Not gonna lie, I’m probably the worst person to ask as I did mine in one draft and sent it. Just think that its your one chance to sell yourself so say everything you want to say. Remember that it’s unique to YOU, so don’t include any quotes from anyone else. Plus please, do not say ‘I have a passion for fashion’. RIP.
I had to bring along a portfolio of work which wasn’t much of a surprise. I just chose work that I could talk about, don’t pick anything that you’re not proud of showing because you won’t look confident. The interview was much more of an ‘informal chat’ with the course leader. She asked questions along the lines of;
- Where I got my inspiration from? Include examples of primary sources and please don’t say ‘the internet’.
- Why I wanted to study here ? do NOT say ‘well it’s LCF’. Talk about how its in the heart of London and you have everything on your doorstep.
- Why this course? Make this personal to you and think about why you actually want to be on that course, think about your career and where you would see yourself in 5 years.
I heard back from LCF the next day, I was so excited it was like Christmas day. Looking back now I have no idea why I was so excited.
Do I NEED To Go To University?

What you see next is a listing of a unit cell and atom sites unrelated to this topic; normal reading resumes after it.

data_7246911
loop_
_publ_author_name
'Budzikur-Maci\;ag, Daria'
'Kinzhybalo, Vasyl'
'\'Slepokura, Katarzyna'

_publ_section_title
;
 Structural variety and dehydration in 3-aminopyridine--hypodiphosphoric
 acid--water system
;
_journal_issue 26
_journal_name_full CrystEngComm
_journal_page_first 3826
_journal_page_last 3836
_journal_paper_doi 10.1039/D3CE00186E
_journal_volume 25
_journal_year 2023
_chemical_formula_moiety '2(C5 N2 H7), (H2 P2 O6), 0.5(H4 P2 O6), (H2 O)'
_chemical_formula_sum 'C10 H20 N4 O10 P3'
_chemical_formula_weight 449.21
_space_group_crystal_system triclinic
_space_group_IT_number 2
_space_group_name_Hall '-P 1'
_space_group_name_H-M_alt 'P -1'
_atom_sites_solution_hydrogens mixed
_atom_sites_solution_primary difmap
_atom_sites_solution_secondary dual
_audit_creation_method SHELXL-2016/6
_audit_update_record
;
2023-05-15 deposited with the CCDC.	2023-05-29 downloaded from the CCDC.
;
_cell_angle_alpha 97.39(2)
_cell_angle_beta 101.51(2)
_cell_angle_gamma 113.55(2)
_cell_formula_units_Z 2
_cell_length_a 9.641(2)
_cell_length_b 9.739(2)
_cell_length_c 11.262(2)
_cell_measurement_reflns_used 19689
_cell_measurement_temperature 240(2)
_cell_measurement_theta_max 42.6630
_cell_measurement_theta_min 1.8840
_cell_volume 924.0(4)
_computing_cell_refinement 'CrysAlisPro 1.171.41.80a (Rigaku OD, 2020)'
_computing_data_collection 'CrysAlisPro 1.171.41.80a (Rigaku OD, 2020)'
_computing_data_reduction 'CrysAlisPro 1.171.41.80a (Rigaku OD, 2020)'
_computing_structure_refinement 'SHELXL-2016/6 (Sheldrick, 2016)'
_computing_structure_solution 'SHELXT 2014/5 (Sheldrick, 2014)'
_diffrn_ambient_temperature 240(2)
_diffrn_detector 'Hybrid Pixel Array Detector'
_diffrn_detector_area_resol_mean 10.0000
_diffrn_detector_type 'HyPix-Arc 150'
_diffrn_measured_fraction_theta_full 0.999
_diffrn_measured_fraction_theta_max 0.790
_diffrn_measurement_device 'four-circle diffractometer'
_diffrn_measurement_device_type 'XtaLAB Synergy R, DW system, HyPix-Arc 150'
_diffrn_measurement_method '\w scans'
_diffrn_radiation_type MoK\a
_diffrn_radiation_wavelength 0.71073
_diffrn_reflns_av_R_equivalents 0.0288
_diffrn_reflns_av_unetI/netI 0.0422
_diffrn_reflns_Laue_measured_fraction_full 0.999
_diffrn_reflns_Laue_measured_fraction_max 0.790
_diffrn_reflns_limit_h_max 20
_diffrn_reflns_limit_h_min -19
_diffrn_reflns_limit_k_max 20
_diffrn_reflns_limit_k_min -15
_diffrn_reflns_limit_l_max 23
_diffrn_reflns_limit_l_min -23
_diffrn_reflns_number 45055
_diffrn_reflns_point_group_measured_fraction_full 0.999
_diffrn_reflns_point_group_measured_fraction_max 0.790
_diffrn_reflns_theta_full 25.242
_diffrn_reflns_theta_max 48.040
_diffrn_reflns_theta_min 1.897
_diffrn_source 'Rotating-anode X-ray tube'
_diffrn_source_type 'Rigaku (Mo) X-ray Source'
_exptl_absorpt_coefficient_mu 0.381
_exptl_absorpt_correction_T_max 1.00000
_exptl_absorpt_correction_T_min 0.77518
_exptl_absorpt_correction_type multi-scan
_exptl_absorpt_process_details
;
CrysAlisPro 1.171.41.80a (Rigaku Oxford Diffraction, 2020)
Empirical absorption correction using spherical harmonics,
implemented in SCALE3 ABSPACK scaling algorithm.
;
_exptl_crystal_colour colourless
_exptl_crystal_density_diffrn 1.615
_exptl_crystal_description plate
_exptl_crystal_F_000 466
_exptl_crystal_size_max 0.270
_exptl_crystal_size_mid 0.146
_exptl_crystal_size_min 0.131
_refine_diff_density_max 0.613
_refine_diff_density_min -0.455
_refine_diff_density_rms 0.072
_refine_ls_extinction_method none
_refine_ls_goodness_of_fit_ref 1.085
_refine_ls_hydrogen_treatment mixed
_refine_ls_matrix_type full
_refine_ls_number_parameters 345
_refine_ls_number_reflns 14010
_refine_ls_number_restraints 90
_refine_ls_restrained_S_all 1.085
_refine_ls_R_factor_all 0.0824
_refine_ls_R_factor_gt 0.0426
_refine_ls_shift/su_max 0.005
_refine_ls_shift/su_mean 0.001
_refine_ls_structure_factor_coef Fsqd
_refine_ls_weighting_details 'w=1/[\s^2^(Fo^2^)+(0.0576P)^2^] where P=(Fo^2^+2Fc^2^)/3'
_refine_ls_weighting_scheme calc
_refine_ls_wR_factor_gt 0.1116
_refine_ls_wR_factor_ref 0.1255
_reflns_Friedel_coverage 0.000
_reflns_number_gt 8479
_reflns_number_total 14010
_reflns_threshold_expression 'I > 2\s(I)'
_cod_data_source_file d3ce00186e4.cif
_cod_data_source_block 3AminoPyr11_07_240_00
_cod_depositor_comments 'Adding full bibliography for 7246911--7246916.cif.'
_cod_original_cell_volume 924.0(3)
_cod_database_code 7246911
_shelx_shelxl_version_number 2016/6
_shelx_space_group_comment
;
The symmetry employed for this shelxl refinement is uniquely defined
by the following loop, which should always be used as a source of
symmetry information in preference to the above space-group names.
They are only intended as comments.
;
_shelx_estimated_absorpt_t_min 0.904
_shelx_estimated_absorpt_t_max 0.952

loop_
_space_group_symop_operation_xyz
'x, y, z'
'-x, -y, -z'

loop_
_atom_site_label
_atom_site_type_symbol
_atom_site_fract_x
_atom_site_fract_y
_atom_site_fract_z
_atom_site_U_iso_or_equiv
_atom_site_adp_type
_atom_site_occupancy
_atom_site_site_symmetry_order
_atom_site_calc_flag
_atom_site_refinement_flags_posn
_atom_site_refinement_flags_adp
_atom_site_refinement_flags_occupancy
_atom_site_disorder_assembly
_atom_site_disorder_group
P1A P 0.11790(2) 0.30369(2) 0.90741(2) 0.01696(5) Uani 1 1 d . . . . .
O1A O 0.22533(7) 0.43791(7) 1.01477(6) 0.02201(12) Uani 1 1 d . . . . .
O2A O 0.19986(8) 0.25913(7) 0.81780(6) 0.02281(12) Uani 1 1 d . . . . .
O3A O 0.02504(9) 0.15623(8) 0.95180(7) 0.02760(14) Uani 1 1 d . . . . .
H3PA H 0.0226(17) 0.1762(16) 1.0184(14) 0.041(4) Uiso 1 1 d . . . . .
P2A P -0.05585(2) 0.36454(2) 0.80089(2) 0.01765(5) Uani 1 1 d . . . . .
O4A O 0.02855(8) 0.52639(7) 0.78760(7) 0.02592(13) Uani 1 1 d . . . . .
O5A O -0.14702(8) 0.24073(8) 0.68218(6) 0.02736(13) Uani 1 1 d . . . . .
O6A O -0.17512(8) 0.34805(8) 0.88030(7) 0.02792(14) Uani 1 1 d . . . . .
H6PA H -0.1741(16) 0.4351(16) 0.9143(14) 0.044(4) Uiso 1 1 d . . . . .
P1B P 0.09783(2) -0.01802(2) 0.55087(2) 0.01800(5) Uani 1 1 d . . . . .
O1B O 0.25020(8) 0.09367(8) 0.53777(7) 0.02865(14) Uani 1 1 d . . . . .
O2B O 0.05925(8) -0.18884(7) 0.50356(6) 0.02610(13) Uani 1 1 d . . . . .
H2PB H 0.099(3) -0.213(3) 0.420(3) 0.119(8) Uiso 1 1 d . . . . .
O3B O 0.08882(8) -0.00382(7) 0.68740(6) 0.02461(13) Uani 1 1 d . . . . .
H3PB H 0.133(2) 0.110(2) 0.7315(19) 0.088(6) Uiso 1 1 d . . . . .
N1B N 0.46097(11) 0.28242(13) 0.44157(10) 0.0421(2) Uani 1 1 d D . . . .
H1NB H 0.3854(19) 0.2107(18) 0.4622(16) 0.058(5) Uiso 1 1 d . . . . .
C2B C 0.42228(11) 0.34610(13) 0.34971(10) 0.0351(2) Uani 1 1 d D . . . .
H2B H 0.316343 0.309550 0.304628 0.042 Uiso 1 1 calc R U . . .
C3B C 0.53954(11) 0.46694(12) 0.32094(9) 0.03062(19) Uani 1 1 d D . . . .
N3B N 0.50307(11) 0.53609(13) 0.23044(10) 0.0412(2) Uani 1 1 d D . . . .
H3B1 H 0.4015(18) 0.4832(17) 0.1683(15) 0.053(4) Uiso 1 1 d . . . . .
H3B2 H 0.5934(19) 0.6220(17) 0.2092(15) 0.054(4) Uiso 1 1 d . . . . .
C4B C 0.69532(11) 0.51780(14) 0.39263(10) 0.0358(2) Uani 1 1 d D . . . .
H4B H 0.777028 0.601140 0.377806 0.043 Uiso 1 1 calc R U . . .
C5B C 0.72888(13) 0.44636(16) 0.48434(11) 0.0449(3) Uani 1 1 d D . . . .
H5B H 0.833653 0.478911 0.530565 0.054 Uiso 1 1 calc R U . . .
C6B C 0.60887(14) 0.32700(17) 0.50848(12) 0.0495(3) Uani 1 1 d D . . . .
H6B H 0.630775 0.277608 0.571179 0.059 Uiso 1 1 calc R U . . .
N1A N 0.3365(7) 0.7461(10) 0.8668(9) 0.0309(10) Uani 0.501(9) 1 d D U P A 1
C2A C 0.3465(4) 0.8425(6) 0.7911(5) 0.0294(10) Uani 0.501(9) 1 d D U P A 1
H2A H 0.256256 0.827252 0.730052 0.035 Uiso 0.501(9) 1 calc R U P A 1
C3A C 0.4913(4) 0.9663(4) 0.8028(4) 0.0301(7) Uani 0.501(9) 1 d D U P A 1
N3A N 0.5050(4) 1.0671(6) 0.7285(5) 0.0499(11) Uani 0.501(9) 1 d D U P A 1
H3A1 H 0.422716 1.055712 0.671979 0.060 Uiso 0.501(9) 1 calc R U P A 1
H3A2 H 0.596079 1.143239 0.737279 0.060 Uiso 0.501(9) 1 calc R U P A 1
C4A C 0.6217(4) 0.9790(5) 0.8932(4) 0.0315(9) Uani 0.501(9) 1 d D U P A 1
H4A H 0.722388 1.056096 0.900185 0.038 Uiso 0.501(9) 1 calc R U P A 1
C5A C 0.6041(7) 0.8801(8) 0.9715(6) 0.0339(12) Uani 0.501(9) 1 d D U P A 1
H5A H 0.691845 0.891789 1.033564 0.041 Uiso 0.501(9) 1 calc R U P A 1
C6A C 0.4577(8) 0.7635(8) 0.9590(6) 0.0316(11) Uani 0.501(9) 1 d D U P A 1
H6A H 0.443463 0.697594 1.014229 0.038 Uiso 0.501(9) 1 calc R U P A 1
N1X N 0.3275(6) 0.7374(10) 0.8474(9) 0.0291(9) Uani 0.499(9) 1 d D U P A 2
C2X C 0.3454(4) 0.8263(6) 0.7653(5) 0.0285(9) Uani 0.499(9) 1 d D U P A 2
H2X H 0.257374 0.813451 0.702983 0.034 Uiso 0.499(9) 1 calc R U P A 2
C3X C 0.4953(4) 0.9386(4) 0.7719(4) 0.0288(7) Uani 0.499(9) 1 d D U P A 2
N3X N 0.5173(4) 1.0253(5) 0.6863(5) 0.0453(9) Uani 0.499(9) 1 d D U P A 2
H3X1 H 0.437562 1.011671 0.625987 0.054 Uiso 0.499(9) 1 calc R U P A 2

It’s a tough one. For me personally I’m glad that I did because it brought me to London. I deffo didn’t want to stay in Newcastle all of my life as there’s just no opportunity available there and I wasn’t patient enough to stay in a business and wait for an opportunity to develop to become available. Working in retail alongside my degree has helped me A LOT and if you’re thinking of doing a subject similar to me then I would say it’s essential. I’m lucky that I work in a place that has pretty much supported me through my degree and I get given the opportunity to put what I’ve learnt at uni into practise at work. However, there is times that I’ve felt like my job has taught me more than my degree. But I enjoy both of them and at the time it felt like the right step to take applying to University. It’s completely your call, do your research into all the options available for you.
So that’s kind of my summary and advice, any questions then leave them below.